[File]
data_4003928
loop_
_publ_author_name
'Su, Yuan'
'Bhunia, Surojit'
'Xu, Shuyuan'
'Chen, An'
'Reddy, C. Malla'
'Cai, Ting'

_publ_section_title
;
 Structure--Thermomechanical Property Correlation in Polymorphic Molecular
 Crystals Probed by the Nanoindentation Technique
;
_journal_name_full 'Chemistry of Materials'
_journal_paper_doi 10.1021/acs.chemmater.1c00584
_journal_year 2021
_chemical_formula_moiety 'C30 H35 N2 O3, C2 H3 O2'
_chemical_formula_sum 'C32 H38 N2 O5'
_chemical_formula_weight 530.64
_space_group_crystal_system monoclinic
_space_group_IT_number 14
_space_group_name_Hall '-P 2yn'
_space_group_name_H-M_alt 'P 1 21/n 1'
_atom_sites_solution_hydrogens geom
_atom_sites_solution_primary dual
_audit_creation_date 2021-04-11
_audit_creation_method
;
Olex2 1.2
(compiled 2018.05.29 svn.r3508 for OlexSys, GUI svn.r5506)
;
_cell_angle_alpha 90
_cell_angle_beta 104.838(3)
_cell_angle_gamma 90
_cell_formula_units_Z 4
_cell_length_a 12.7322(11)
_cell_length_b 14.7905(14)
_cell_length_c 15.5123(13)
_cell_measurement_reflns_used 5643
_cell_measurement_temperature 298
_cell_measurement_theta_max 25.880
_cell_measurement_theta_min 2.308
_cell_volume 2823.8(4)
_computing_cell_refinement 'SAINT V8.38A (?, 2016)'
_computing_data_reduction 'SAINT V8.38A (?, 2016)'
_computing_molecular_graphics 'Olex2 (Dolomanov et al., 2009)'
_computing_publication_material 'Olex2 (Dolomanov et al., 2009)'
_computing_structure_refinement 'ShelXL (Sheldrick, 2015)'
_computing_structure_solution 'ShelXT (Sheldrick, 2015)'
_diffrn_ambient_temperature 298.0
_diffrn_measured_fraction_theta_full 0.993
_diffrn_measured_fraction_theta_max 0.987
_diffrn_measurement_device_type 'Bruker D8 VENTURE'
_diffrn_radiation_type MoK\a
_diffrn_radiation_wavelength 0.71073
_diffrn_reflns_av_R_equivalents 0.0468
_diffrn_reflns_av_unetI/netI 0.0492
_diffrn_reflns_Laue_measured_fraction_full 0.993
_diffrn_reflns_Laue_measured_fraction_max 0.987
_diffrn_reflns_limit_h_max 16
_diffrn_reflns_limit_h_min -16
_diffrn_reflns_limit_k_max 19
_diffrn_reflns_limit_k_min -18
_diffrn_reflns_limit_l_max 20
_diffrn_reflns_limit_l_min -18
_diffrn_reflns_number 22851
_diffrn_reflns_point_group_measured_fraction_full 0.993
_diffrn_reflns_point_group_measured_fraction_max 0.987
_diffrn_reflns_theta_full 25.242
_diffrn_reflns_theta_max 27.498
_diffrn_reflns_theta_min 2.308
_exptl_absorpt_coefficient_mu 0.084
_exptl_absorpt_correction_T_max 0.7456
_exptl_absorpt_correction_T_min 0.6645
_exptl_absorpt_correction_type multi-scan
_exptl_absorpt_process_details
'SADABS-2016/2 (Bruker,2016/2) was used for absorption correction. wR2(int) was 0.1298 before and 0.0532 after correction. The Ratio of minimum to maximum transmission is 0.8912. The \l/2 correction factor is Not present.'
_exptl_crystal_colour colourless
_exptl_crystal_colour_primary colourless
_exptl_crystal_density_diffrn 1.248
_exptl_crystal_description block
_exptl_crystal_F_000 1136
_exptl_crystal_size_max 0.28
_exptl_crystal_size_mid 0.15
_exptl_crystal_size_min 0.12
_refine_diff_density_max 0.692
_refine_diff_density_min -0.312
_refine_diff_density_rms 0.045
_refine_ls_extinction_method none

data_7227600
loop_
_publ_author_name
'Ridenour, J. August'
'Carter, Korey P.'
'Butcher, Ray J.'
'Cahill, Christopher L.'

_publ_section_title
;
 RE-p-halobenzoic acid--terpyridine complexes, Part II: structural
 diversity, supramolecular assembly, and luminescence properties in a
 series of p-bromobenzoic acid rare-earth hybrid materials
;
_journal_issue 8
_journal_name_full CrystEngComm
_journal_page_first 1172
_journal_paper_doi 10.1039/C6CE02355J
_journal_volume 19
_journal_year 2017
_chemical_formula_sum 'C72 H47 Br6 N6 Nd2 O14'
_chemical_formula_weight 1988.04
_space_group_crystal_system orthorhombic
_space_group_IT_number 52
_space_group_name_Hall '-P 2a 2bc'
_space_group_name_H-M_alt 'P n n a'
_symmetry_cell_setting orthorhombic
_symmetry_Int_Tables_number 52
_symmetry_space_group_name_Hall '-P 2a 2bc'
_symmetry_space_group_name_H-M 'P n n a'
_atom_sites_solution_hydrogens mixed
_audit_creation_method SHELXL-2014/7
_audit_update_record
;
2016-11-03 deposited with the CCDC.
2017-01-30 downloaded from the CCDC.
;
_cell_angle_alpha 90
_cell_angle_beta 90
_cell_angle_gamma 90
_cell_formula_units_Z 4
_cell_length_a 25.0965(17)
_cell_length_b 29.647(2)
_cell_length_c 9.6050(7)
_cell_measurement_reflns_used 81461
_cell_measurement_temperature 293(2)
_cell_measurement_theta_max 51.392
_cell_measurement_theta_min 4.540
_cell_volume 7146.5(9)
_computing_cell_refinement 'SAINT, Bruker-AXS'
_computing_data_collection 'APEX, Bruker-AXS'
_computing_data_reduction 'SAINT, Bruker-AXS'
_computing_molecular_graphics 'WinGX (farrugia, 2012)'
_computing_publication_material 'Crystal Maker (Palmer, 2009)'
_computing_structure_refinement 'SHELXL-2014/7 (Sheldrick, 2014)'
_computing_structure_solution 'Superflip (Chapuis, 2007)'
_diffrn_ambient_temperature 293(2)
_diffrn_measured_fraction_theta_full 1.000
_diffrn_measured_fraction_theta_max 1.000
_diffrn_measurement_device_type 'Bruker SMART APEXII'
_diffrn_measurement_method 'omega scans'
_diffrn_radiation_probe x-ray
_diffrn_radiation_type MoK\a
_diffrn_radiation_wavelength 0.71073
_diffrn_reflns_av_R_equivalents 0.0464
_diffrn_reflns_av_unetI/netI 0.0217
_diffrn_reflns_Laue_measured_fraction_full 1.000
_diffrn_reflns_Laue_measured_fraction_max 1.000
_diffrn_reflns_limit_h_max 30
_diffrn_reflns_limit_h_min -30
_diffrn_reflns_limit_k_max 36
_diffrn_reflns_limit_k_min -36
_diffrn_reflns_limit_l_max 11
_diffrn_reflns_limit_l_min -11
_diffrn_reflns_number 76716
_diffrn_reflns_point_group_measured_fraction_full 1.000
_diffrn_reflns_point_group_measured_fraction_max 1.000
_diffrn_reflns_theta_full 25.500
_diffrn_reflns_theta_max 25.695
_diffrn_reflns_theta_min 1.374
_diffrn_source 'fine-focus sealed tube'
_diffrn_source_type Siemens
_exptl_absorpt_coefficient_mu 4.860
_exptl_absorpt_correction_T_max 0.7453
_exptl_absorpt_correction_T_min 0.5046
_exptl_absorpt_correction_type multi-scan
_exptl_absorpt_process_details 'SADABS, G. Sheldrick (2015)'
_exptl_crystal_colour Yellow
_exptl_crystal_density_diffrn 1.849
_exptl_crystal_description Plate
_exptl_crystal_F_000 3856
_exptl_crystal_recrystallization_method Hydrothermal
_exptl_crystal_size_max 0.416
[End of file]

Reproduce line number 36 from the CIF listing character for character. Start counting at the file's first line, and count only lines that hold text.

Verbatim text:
_cell_formula_units_Z 4